Also seen within the waters of the Marine Sanctuary are the Dumpling Squid ( Euprymna tasmanica) that hide in the sand and on the outer section of reef one may encounter the Giant Cuttle (Sepia apama) that makes their homes in the rock crevices. These animals are all more active at night so a night dive or snorkel with a strong underwater torch may reveal some of these fascinating animals.

Painted Dragonets 
A slender, elongated, seafloor dwelling fish some 13 centimetres in length, Painted Dragonets are common residents of the shallow inshore waters of the Ricketts Point Marine Sanctuary. Male Painted Dragonets are distinctive for their two beautifully adorned orange, blue and yellow striped sail-like fins. When raised in unison these fins run almost the length of the fish's body. These fins are used to great effect during courtship, when the male raises them in a dazzling display while circling the female. If the female accepts his advances she will swim, or be carried by the male, up to the surface to spawn. If her many thousands of eggs are successfully fertilised by the male, they develop into juvenile Painted Dragonets that will float as tiny plankton for a number of weeks before settling down to life on the seafloor. However, few juveniles survive this experience.

Blue Ringed Octopus

These exquisite small octopuses are found in most rocky reef environments in Victoria, as well as in other parts of Australia. Active at night these animals are reasonably common although rarely seen as they seek out rock crevices and old shells, which they hide in throughout the day. Their ability to change colour allows them to take on the colours of their environment making them even harder to see. When disturbed the animals flash their bright blue warning rings, which is where their name comes from.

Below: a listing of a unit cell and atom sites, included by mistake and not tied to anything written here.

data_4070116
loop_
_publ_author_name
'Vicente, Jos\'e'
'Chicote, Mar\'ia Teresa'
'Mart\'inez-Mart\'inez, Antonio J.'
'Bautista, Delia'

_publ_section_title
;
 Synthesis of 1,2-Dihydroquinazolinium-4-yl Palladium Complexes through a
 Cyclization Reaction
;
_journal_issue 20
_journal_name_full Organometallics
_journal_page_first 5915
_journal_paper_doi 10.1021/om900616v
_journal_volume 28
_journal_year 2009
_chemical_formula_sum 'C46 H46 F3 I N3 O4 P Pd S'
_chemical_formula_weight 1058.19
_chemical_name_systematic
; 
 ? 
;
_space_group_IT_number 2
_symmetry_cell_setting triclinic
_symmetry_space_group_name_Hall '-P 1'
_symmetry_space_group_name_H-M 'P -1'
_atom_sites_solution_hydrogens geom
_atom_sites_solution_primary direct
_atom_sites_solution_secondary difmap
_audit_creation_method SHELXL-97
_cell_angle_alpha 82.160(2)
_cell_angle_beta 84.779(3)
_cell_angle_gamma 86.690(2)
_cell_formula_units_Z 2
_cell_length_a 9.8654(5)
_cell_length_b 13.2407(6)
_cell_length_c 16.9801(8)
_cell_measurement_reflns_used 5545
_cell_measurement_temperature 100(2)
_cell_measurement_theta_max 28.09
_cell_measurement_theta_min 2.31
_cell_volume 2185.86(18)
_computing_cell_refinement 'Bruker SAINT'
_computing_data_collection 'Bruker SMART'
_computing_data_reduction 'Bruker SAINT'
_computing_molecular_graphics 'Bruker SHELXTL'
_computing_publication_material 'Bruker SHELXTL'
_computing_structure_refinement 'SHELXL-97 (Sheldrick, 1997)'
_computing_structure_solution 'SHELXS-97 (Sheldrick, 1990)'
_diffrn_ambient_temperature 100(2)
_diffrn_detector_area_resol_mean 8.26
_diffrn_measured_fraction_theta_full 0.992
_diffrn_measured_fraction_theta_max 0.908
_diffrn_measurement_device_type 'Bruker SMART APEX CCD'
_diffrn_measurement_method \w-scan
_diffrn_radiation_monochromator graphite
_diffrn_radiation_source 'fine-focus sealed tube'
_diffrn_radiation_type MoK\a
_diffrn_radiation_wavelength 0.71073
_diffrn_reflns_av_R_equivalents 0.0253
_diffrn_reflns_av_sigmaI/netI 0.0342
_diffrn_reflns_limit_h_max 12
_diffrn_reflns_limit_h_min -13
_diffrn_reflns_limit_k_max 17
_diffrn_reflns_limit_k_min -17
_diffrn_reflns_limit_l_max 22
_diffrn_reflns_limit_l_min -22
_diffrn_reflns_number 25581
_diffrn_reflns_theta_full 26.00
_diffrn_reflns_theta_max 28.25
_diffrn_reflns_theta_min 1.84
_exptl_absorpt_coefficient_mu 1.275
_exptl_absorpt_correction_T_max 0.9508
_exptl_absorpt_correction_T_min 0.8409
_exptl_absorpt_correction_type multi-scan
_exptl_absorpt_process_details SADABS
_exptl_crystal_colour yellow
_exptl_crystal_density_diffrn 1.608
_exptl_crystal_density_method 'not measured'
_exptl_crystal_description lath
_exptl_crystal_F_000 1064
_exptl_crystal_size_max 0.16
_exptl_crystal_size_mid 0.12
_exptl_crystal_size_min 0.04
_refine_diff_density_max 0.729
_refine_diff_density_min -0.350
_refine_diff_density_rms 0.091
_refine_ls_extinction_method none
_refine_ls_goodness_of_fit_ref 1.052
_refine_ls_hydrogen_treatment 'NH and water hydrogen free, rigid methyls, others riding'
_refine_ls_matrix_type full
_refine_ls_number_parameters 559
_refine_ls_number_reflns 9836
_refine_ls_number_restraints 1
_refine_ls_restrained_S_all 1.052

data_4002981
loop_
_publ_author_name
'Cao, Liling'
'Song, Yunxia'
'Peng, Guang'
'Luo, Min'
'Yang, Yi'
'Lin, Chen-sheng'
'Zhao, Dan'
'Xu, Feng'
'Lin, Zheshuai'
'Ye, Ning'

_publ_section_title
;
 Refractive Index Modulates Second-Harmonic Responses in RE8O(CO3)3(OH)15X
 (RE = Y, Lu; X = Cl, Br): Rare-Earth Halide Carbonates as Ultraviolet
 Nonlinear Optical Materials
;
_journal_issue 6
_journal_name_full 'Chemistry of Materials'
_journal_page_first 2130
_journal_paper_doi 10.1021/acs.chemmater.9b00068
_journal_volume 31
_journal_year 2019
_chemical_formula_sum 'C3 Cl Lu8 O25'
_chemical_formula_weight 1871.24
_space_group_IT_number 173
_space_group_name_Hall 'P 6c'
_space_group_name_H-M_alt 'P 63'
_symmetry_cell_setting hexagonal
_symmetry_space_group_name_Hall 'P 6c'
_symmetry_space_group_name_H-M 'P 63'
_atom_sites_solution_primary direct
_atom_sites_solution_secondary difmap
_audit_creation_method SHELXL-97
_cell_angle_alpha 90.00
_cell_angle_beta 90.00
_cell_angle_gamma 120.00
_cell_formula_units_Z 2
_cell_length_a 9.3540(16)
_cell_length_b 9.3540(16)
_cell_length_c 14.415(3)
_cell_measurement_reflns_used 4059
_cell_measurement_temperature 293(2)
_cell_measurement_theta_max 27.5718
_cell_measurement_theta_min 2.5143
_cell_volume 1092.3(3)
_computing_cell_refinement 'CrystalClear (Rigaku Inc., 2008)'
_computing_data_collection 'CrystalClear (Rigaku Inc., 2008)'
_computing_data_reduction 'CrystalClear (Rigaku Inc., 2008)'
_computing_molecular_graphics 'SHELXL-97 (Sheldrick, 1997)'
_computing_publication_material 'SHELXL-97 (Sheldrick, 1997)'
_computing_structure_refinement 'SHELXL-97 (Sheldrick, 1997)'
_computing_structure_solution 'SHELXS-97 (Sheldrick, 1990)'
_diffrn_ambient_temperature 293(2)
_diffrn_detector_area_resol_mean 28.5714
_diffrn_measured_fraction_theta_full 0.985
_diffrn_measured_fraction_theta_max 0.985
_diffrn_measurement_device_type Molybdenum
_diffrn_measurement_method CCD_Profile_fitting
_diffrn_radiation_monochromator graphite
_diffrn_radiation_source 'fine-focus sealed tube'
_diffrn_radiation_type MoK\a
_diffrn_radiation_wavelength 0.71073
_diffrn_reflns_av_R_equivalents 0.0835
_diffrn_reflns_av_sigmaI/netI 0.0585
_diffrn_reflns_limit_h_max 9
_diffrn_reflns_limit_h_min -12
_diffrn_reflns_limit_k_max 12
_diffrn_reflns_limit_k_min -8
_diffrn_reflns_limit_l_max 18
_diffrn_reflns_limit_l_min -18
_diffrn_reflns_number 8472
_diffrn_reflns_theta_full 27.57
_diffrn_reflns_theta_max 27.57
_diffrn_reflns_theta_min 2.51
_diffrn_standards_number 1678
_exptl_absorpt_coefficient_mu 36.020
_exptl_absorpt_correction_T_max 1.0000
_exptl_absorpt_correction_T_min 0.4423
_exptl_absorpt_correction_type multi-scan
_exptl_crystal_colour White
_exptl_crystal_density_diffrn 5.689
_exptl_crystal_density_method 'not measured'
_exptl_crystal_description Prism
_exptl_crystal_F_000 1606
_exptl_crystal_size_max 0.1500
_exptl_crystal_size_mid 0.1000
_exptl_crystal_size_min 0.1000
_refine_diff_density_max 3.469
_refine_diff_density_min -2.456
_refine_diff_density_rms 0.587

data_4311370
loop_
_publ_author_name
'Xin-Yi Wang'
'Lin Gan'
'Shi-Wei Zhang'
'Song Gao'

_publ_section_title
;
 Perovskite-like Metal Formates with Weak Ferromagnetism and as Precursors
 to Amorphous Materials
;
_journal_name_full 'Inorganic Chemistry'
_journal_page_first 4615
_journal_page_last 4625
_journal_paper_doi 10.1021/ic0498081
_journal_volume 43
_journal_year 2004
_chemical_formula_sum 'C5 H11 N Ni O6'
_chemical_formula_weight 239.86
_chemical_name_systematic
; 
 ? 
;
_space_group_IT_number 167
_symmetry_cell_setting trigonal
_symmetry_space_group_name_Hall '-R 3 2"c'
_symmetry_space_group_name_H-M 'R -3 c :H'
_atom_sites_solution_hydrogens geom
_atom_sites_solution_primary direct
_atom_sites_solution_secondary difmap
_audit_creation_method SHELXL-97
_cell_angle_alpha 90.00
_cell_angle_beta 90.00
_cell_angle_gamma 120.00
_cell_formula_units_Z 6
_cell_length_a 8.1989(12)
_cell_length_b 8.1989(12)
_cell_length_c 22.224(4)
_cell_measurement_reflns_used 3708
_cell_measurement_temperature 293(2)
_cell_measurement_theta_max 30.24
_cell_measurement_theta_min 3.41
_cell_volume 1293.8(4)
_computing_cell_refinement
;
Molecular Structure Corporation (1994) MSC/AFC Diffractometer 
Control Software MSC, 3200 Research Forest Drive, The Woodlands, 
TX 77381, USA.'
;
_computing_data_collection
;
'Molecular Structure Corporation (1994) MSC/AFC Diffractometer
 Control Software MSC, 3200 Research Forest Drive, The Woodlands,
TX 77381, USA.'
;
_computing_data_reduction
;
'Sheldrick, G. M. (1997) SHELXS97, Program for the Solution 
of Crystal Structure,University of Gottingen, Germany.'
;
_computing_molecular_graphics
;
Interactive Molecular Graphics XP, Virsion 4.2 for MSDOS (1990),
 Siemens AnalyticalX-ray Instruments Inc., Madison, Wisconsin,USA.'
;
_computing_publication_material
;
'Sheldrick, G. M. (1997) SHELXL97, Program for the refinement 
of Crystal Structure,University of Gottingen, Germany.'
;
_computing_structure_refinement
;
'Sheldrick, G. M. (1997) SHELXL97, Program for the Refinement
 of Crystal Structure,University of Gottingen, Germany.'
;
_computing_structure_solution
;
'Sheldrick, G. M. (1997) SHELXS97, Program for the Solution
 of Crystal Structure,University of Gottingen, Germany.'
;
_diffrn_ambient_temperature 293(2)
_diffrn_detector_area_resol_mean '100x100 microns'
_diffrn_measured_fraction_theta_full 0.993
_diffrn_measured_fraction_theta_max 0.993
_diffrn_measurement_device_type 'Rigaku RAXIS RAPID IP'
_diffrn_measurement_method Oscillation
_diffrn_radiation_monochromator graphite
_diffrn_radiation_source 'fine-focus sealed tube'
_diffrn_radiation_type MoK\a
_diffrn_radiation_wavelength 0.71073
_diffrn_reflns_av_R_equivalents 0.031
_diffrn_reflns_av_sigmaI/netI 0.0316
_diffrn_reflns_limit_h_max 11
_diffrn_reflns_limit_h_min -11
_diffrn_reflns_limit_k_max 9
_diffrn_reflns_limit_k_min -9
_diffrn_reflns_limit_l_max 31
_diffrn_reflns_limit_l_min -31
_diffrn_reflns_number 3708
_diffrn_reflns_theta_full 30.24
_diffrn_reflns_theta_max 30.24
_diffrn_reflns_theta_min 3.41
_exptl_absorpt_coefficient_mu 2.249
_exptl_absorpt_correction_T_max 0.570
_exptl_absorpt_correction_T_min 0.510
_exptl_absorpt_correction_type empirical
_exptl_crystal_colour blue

While not aggressive unless provoked these small octopus are notorious because of their powerful venom, strong enough to result in a number of human fatalities. Their venom is used mainly for capturing and immobilising food species such as crabs, but also use in their defence. In capturing prey the tentacles pin down the crab and a small bird like beak injects saliva into the crab's body. Their saliva contains venom (tetrodotoxin) which is a powerful muscle poison capable of stopping all voluntary muscles from contracting and thus results in the crab being paralysed. The octopus can then use its tongue or radula to scrape away the flesh into its mouth.

Geological, Hydrological and Landform Features

At the water's edge, the sandstone that makes up much of the eastern side of Port Phillip Bay, and which rises to form cliffs around Beaumaris, has been worn down into a series of platforms and offshore reefs, creating a varied marine environment that is readily accessible to visitors.

The Marine Sanctuary incorporates a range of habitat types including rocky sandstone intertidal and subtidal habitats, sandy beaches and subtidal soft substrates. The action of waves refracting between the rocks has also created several small sandy coves.